If you make more money than them, that's an issue. And I have so much going on that I need a lot of compromise. I truly want to be able to give someone everything, but I don't want to feel guilty for having to rehearse.

Are you involved with someone now?
Single. I broke up with a guy last December, went back for more, and broke up again. Although it's the right thing, it's sad. Women mourn breakups. We call our best friends, our moms—we get it out. That's one reason I love my girlfriends—they listen, they offer advice, they care. They're like, "If you're in a relationship and you have to go back 20 times, we still love you."

Any love advice to pass on?
My aunt Ginger gave me a piece of advice that I've lived by my whole life. She said, "Marry somebody with your head, not with your heart." And that sounds harsh. But for a lasting relationship, yeah, the heart will be there—obviously, you have to be attracted to them—but marry somebody with your head because that's the person you're going to be with as you grow old. I didn't understand that when I was 17. Now, at my age, I get it.

Your current film is Deck the Halls. So, Christmaslove it or hate it?
It's my favorite holiday, my favorite time of year. There's no place better than New York City at Christmas. And I'm such a cheese-meister, I have to do it all: go see the Rockettes, the parade, the tree at Rockefeller Center, the music. I get very protective—and this is probably gonna make some people mad—when I hear that some want to change "Merry Christmas" to "Happy Holidays." The Coca-Cola can doesn't even have Santa anymore; it has a polar bear. I mean, if you want to put out a Coke that says "Happy Hannukah," go for it—I love that! But let us say "Merry Christmas," for goodness' sake.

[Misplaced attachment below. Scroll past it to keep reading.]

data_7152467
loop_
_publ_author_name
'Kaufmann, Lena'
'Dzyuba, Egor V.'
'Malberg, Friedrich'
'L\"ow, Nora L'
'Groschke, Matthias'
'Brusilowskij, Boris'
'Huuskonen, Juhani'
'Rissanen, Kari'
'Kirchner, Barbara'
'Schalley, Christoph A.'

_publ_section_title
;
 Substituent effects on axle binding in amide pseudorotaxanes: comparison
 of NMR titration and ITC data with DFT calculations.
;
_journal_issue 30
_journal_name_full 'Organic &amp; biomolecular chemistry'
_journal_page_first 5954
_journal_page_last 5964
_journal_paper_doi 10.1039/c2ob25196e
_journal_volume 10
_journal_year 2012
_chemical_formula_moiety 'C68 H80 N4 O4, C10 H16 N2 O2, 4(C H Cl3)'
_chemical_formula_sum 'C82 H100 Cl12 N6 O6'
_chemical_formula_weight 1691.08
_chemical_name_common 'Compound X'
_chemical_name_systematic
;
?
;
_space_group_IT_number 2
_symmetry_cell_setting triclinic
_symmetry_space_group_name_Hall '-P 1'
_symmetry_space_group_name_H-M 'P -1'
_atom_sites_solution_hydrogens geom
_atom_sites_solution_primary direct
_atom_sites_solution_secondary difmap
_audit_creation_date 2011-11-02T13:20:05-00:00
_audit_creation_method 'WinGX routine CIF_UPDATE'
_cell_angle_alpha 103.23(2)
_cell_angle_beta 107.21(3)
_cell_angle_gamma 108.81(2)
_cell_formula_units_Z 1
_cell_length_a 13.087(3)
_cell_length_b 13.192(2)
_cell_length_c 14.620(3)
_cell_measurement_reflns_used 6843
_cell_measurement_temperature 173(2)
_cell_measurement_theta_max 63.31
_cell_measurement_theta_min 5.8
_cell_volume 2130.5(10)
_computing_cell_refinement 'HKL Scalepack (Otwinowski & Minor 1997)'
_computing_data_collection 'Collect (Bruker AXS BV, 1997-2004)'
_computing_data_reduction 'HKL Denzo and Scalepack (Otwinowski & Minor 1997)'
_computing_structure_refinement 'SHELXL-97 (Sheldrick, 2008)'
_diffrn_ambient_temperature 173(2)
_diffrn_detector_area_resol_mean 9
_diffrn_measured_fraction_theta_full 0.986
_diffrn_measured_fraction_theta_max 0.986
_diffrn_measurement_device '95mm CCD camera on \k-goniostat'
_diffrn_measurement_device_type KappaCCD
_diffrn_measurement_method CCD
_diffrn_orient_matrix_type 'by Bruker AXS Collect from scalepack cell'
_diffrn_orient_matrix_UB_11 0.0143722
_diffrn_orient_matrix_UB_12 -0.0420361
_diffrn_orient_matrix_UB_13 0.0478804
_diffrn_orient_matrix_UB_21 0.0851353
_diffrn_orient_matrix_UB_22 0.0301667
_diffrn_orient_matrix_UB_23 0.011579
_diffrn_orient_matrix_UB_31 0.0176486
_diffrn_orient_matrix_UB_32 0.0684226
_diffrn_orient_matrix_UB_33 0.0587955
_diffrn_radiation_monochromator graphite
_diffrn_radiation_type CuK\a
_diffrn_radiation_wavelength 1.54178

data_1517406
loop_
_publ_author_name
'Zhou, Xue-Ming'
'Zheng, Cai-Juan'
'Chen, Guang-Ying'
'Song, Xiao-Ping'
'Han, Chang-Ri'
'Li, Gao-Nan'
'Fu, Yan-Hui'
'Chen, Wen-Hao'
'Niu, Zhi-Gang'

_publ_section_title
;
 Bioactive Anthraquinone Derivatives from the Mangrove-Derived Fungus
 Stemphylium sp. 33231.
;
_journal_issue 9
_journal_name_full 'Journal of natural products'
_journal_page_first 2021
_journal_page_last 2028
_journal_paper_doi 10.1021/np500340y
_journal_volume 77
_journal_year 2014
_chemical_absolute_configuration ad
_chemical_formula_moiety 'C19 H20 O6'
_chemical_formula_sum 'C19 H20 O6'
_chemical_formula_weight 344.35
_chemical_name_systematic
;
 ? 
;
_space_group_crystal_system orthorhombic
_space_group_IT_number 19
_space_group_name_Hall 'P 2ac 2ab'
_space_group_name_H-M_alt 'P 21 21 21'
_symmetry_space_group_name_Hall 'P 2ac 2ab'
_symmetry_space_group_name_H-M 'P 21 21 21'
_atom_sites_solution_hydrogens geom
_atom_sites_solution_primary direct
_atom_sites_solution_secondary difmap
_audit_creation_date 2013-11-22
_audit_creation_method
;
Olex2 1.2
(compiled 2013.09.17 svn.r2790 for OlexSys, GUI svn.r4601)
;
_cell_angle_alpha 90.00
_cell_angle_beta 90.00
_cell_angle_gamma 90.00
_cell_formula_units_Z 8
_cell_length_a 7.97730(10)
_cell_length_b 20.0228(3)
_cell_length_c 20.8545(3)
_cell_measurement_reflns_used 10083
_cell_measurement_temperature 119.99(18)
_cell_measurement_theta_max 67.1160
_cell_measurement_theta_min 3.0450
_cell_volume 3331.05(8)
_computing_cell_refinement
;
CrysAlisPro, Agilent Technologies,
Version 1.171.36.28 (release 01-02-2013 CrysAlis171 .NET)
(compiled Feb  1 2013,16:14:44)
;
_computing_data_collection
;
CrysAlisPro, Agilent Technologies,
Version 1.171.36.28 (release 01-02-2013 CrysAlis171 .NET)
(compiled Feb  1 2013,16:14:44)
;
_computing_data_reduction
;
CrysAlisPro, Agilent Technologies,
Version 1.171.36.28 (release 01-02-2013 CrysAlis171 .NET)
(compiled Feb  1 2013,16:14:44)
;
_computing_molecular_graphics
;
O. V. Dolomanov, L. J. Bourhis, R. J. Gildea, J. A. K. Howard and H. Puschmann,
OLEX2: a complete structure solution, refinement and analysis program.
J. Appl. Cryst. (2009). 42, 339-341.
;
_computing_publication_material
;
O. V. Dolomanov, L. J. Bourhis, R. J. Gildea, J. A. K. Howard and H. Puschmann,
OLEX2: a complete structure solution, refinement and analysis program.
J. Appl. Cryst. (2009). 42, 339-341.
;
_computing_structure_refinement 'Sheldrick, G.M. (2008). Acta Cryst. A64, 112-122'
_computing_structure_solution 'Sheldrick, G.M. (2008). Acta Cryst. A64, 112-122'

You've described yourself as a controversial Christian. Why is that?
It's very true. I was actually fired from a job for my beliefs on gay rights. Also, my ex-boyfriend is Jewish, and my best friend is gay. And the FHM pictures [a shot of her in a pink bikini graced the cover of the men's magazine in March] sent people through the roof! But I made a decision, I backed that decision, and I'm not ashamed one bit. I'm very proud of the interview and those pictures—they weren't nude, I wasn't crawling toward the camera with my tongue out, and most of the bikinis were mine! Just because you're a Christian doesn't mean you can't feel sexy. But there are going to be Christians who think, "You can't call yourself a Christian and believe A, B, and C." Well, I do, I am. I can't be Hester Prynne.

So how do you deal with stress?
Working out is a big one, because it releases all that crap! Three times a week my trainer, Mike Alexander—who got Jessica Simpson in shape—has me circuit training and doing cardio. I have boobs and a short torso, so I have to keep my core as thin as possible. But, even at my thinnest, I always have a little bit of a belly, so we work on that a lot. He's also a sounding board—I find myself telling him things I wouldn't even tell a boyfriend or a parent.

How did you handle the loss of John Spencer?
We were really close, so it smacked me hard. But it was a reminder that no matter how great things are going...we're here such a short time. John's death taught me to live each day as if it's your last.